Step by Step
Monday, June 22, 2015
“Headstrong and willful, I rushed from pleasure to pleasure, and found the returns diminishing to the vanishing point. Hangovers began to assume monstrous proportions and the morning drink became an urgent necessity. ‘Blanks’ were more frequent, and I seldom knew how I’d got home. When my friends suggested that I was drinking too much – they were no longer my friends. …With a creeping insidiousness, drink had become more important than anything else. It no longer gave me pleasure – it merely dulled the pain – but I had to have it. I was bitterly unhappy.” – Alcoholics Anonymous, 3rd Edition, 1976, Ch 4 (“Women Suffer Too”), p 226.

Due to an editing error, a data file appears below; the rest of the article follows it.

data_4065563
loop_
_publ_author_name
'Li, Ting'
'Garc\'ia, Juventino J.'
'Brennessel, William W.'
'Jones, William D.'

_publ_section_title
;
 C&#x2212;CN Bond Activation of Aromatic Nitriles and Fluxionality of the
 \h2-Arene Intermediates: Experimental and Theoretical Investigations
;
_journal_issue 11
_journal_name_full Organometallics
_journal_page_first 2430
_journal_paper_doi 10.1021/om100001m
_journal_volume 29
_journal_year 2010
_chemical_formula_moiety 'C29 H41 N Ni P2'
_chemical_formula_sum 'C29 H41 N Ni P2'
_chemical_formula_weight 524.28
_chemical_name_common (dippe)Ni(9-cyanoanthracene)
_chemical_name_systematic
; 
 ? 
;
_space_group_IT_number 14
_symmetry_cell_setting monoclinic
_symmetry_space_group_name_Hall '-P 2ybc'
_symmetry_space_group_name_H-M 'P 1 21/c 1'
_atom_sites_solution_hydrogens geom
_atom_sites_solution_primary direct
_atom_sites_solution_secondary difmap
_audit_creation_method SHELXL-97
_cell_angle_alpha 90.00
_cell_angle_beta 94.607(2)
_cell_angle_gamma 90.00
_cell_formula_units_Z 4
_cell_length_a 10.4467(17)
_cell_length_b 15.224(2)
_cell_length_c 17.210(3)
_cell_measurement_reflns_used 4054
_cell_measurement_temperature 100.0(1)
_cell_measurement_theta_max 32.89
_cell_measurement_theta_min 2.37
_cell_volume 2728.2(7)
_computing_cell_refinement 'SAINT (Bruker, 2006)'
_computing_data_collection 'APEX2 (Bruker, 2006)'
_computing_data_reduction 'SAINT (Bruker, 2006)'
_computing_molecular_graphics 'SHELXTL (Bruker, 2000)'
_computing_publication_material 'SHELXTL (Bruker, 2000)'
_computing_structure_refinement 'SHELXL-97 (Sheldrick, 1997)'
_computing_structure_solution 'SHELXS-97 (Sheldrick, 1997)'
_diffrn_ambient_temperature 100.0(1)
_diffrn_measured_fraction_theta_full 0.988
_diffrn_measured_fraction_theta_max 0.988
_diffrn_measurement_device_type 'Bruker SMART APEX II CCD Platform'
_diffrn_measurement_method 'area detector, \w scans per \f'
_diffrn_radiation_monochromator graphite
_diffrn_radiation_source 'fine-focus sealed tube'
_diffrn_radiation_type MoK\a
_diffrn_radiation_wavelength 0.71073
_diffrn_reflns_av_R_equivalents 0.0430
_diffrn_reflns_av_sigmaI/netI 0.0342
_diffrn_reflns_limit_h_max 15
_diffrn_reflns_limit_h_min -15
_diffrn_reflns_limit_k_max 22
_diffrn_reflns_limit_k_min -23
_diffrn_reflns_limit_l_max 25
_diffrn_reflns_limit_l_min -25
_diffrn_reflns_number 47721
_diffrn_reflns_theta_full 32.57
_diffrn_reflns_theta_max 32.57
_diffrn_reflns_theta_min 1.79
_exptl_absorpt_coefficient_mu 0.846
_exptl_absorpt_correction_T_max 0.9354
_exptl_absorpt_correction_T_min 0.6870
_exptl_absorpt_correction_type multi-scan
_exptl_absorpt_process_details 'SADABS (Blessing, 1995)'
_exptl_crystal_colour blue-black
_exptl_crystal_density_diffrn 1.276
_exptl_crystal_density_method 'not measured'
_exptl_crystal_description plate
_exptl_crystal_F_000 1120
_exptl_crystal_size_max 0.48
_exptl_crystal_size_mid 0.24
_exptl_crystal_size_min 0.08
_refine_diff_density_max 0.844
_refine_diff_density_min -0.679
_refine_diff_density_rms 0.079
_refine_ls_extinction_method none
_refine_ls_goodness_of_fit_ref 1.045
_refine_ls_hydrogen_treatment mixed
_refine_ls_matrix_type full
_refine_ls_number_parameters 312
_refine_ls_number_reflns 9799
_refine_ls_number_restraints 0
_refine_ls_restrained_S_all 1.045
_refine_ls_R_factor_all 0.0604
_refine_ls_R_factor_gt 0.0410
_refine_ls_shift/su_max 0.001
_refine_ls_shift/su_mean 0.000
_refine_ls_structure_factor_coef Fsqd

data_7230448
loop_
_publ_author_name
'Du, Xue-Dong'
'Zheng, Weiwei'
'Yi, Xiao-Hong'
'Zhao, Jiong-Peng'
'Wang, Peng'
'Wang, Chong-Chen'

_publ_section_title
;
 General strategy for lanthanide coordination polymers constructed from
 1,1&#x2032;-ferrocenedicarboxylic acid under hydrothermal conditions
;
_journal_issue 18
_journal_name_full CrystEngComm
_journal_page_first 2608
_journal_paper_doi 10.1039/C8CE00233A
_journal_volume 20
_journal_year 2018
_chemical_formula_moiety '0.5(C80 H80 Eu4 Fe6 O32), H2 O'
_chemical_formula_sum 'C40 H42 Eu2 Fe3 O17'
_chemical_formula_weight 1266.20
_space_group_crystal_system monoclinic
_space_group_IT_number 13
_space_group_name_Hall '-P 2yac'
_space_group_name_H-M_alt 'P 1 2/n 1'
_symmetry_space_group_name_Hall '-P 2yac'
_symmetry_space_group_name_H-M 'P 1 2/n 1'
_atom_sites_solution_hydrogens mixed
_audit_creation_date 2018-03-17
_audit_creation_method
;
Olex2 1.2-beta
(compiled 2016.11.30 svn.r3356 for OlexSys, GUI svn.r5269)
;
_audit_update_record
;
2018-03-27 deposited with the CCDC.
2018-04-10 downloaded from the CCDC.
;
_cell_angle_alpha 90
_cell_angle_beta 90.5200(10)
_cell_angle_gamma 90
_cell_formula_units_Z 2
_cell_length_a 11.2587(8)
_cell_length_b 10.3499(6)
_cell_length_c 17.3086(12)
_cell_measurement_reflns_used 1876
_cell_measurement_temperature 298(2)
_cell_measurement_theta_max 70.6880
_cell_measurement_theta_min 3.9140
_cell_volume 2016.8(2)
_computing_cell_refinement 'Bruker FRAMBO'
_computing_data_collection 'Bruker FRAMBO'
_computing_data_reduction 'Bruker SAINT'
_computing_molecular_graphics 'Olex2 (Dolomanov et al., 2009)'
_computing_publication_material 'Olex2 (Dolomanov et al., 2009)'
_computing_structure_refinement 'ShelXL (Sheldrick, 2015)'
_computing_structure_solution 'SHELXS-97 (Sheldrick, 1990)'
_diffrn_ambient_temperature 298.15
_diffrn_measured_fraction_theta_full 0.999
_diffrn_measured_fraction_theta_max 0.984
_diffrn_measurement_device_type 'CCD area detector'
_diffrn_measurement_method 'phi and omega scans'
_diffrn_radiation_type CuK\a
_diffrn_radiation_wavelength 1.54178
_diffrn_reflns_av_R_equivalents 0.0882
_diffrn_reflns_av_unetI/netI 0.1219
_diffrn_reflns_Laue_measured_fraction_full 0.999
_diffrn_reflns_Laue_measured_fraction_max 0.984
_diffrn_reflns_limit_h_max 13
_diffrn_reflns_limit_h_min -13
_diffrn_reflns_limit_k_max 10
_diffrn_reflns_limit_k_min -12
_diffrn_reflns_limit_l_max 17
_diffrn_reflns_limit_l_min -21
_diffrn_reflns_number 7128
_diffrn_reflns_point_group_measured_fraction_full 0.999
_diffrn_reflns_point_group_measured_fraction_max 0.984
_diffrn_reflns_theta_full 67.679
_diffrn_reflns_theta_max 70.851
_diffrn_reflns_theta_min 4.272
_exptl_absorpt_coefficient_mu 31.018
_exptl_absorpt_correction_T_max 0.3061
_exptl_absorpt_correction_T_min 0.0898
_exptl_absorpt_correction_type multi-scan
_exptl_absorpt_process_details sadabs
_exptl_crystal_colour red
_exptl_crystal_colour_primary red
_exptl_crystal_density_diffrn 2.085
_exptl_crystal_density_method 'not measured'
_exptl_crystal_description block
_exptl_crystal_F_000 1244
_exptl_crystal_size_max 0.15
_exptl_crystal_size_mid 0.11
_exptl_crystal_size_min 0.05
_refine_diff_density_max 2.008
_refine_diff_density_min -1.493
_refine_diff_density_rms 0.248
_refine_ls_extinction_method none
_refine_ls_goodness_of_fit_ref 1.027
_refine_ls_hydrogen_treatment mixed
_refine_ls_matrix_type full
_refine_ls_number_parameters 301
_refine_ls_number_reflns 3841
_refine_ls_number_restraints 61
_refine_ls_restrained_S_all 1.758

Today, I ask truthfully if the “benefits” of my drinking have been obliterated by the consequences – hangovers, drinking out of necessity with no choice, blackouts, loss of friends who suggested I had a problem, drinking to self-medicate. If in the end I concede that I depend on alcohol for pleasure or as a solution to some state of mind like anguish or loneliness, I cannot deny that I am addicted if only emotionally or psychologically. That, by definition, makes me an alcoholic. Today, then, I seek the courage and strength not to reject friends or acquaintances who are worried, and I pledge to seek solutions other than alcohol to my psychological pain and unhappiness. And, today, the solution is no farther away than a local AA group. Today, I make the call. And our common journey continues. Step by step. – Chris M., 2015